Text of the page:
I was an art teacher for 20 years, so I always considered summer as the time when I could “catch up” on my art making. I couldn’t wait for my schedule to be free so I could start drawing again. Now that I’m working full time as an artist, I draw with more frequency, but I’m still habituated to the arty pull of summer.
I like to record my travels as I am inspired by my surroundings. Sometimes these drawings are quick sketches, with impressions that are grabbed quickly to preserve a memory, color or thought.
The Colosseum, the coastline of Ancona, and an empty gelato cup from a trip to Italy in 2011 demonstrate on-the-fly sketches I might collect.
Other times, I rework or create new drawings or paintings back in the studio after collecting sketches and photos. These entries are more complete impressions of my surroundings where I incorporate objects, scenes, and details to capture what has seeped in during my visit. Like with the quick sketches, colors, objects, and landmarks dominate the work resulting in a portrait of the place I visited.
Top: My homage to Georgia O’Keefe after visiting her home and studio in Taos, New Mexico. Bottom: St. Francis and Ganesh were both images I encountered in the mountains of Santa Fe. I was there in 2013 while a large wildfire raged on the mountain.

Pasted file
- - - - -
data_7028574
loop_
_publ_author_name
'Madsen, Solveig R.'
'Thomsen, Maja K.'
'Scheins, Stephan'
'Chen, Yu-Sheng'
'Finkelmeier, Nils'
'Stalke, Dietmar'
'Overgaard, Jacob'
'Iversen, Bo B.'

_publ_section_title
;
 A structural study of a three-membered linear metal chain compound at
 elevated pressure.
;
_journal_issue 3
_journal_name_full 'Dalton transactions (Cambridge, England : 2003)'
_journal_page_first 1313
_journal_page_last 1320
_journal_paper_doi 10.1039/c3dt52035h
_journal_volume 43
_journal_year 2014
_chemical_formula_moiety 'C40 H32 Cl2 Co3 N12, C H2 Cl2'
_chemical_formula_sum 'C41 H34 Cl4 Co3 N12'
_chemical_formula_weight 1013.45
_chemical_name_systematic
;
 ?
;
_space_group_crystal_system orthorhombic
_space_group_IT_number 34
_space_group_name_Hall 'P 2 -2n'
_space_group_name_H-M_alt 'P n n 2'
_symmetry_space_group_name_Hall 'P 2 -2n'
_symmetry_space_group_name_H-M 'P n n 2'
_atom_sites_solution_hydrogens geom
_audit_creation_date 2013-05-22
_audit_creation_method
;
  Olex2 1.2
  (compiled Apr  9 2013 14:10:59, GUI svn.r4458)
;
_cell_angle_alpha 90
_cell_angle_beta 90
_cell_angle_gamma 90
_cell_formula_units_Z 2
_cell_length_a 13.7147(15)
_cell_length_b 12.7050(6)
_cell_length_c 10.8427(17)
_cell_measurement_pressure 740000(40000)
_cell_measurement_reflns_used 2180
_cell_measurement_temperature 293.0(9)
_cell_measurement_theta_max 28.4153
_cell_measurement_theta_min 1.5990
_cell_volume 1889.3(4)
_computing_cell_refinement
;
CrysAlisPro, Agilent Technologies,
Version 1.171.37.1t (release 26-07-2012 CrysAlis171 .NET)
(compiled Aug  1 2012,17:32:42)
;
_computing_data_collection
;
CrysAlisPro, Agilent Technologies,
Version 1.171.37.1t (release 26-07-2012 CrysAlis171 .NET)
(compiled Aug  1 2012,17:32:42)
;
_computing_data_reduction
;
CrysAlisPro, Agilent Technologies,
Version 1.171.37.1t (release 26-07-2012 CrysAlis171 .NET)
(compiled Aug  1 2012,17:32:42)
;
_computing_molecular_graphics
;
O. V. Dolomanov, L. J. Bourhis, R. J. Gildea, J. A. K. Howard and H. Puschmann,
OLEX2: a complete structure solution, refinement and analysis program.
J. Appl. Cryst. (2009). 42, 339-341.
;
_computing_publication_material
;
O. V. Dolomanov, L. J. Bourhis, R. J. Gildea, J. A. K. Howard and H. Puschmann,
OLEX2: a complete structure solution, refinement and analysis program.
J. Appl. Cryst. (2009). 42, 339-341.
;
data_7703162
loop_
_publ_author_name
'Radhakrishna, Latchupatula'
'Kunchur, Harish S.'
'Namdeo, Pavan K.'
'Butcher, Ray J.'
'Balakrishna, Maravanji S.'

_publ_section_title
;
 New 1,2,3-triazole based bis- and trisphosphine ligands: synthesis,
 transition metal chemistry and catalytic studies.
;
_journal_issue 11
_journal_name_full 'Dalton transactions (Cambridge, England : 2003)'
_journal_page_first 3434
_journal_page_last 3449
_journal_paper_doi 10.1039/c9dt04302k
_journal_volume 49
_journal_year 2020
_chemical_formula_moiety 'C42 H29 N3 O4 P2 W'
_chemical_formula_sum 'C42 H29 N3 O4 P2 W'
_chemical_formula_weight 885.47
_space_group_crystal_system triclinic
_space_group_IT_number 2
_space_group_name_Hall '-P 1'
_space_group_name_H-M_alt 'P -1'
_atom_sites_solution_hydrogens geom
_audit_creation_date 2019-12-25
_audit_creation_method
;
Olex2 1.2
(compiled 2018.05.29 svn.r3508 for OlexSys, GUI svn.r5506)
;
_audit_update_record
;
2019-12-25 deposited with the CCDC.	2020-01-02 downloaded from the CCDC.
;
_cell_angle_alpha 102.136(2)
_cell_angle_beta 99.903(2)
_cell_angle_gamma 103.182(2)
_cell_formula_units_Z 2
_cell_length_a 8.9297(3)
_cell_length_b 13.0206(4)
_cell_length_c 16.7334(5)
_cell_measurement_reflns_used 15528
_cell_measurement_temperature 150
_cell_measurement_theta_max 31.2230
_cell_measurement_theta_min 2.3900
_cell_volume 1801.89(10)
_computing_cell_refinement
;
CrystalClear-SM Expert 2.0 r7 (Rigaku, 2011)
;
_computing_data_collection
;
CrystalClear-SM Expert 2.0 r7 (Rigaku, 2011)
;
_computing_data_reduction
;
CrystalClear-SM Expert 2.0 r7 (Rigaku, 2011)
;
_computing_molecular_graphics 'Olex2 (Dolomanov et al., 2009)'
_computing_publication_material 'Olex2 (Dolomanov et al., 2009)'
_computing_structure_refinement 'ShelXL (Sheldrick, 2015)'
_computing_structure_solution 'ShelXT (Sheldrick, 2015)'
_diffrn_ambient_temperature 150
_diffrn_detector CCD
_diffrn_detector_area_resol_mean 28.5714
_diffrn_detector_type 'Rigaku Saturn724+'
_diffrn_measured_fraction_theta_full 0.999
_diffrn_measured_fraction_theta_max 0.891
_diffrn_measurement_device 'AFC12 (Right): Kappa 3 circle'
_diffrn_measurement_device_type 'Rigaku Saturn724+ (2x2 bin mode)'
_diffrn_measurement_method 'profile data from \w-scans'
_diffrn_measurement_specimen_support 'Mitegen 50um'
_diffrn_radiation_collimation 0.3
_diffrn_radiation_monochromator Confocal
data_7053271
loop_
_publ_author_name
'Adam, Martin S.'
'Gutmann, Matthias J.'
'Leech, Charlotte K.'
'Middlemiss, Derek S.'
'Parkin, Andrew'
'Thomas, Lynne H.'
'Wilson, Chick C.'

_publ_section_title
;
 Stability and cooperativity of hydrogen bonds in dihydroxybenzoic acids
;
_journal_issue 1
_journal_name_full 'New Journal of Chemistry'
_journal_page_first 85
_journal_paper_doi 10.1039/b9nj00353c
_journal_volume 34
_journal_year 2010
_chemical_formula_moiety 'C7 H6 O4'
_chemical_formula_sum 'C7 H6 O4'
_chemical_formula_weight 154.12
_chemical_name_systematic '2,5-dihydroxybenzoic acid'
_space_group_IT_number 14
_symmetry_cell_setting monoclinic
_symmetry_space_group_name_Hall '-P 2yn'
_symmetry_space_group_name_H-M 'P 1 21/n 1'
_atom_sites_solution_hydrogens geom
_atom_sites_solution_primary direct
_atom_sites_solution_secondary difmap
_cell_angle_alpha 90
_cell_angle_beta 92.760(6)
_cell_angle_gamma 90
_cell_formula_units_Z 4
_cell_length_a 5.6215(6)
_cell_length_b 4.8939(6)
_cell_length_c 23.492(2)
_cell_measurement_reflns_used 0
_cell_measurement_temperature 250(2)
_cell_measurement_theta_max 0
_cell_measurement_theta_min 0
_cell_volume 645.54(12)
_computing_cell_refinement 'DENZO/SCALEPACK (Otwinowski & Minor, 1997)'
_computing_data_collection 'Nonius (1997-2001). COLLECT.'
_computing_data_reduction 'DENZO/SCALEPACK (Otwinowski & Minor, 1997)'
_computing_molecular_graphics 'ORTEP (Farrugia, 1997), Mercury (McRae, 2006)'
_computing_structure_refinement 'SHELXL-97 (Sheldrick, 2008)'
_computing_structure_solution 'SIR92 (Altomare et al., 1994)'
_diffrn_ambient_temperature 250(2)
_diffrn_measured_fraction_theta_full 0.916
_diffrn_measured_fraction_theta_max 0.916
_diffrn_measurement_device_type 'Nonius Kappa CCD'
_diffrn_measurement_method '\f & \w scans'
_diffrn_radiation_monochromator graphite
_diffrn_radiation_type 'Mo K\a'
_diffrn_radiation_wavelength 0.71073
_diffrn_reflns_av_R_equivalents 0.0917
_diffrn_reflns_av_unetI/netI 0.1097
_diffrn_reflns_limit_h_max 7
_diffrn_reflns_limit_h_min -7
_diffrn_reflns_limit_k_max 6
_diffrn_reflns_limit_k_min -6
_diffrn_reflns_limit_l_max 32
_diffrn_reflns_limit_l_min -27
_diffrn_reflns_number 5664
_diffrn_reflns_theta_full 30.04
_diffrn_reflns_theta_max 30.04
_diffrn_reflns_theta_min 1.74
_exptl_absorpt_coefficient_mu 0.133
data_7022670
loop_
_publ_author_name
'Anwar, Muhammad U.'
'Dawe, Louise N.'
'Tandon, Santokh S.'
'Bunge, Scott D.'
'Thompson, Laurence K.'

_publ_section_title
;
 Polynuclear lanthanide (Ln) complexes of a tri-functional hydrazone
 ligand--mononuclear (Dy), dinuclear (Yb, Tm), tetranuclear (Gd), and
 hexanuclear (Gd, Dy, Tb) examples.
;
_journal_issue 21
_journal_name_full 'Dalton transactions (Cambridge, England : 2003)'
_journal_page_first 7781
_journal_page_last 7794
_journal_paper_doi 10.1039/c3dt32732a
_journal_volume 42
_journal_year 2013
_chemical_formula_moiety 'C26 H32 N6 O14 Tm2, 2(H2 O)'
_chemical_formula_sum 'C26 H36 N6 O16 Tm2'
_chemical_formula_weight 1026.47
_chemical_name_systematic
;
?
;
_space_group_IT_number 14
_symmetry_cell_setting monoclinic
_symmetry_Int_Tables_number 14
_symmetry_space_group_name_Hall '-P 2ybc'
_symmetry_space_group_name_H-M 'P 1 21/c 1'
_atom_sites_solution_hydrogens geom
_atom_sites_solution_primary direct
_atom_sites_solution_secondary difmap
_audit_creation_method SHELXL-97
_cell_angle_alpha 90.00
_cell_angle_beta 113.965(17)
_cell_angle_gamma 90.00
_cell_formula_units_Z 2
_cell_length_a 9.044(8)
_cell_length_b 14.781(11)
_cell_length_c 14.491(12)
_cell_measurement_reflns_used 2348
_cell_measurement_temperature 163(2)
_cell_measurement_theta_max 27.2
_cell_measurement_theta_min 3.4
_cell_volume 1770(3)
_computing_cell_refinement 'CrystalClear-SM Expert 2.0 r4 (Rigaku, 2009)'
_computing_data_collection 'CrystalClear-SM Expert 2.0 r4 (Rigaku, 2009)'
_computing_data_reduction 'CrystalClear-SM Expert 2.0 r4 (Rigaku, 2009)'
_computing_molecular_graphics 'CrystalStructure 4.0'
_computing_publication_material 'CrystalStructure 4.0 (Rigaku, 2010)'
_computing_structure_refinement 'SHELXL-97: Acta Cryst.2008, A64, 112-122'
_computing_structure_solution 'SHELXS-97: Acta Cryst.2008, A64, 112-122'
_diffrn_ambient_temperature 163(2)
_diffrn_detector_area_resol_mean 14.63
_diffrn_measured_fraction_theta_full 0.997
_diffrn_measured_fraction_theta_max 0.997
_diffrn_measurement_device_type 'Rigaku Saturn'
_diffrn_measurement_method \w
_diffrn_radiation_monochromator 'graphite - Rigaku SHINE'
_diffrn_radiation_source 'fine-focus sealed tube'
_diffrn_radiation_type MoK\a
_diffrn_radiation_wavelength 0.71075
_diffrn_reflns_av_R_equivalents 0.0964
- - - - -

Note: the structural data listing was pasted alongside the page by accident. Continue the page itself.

I rarely leave the house without a means to record the world around me. I wrote a post about what to include in your portable studio, which you can see here. I find that having a sketchbook is a great alternative to staring at your screen in the airport or on long car rides. The drawings don’t have to be perfect, just a sincere effort at recording your impressions. You don’t have to travel far to find something to put in your sketchbook, either.
The perfect spot to draw. This small beach is just down the street from my house.
After all, as an artist, it is your duty to find the beauty in the seemingly mundane things around you, to find the extraordinary in the ordinary. I’ve drawn things ranging from other travelers to my kitchen serving bowls. I even spent one summer drawing the salt shakers in restaurants in which I was dining. You’d be surprised at the variety!
I hope you are inspired in your own way to record a memory this summer. Happy art, everybody!